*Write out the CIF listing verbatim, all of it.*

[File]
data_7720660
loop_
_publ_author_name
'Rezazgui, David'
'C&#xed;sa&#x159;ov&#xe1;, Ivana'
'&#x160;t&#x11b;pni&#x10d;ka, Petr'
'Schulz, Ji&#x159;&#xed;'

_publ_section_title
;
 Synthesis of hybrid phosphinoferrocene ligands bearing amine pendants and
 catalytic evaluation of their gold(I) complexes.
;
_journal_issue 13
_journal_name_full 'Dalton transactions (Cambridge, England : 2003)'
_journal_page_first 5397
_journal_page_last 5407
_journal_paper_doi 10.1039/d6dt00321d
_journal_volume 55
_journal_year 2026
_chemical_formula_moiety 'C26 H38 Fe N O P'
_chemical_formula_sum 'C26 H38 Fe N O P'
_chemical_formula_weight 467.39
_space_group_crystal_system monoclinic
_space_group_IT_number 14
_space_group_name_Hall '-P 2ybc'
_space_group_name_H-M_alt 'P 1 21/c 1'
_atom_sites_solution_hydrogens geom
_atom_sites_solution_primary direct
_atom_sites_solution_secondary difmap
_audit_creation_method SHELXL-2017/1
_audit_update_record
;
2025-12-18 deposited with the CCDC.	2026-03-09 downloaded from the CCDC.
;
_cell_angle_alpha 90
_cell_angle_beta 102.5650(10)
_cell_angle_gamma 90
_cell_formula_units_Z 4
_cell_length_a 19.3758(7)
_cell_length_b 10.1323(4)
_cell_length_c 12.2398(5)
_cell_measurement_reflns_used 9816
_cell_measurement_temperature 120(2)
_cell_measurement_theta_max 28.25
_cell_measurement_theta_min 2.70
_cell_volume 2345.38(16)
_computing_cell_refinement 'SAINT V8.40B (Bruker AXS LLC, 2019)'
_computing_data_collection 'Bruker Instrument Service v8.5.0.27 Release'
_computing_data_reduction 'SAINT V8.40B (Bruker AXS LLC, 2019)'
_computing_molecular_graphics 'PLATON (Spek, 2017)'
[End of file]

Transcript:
data_7720660
loop_
_publ_author_name
'Rezazgui, David'
'C&#xed;sa&#x159;ov&#xe1;, Ivana'
'&#x160;t&#x11b;pni&#x10d;ka, Petr'
'Schulz, Ji&#x159;&#xed;'

_publ_section_title
;
 Synthesis of hybrid phosphinoferrocene ligands bearing amine pendants and
 catalytic evaluation of their gold(I) complexes.
;
_journal_issue 13
_journal_name_full 'Dalton transactions (Cambridge, England : 2003)'
_journal_page_first 5397
_journal_page_last 5407
_journal_paper_doi 10.1039/d6dt00321d
_journal_volume 55
_journal_year 2026
_chemical_formula_moiety 'C26 H38 Fe N O P'
_chemical_formula_sum 'C26 H38 Fe N O P'
_chemical_formula_weight 467.39
_space_group_crystal_system monoclinic
_space_group_IT_number 14
_space_group_name_Hall '-P 2ybc'
_space_group_name_H-M_alt 'P 1 21/c 1'
_atom_sites_solution_hydrogens geom
_atom_sites_solution_primary direct
_atom_sites_solution_secondary difmap
_audit_creation_method SHELXL-2017/1
_audit_update_record
;
2025-12-18 deposited with the CCDC.	2026-03-09 downloaded from the CCDC.
;
_cell_angle_alpha 90
_cell_angle_beta 102.5650(10)
_cell_angle_gamma 90
_cell_formula_units_Z 4
_cell_length_a 19.3758(7)
_cell_length_b 10.1323(4)
_cell_length_c 12.2398(5)
_cell_measurement_reflns_used 9816
_cell_measurement_temperature 120(2)
_cell_measurement_theta_max 28.25
_cell_measurement_theta_min 2.70
_cell_volume 2345.38(16)
_computing_cell_refinement 'SAINT V8.40B (Bruker AXS LLC, 2019)'
_computing_data_collection 'Bruker Instrument Service v8.5.0.27 Release'
_computing_data_reduction 'SAINT V8.40B (Bruker AXS LLC, 2019)'
_computing_molecular_graphics 'PLATON (Spek, 2017)'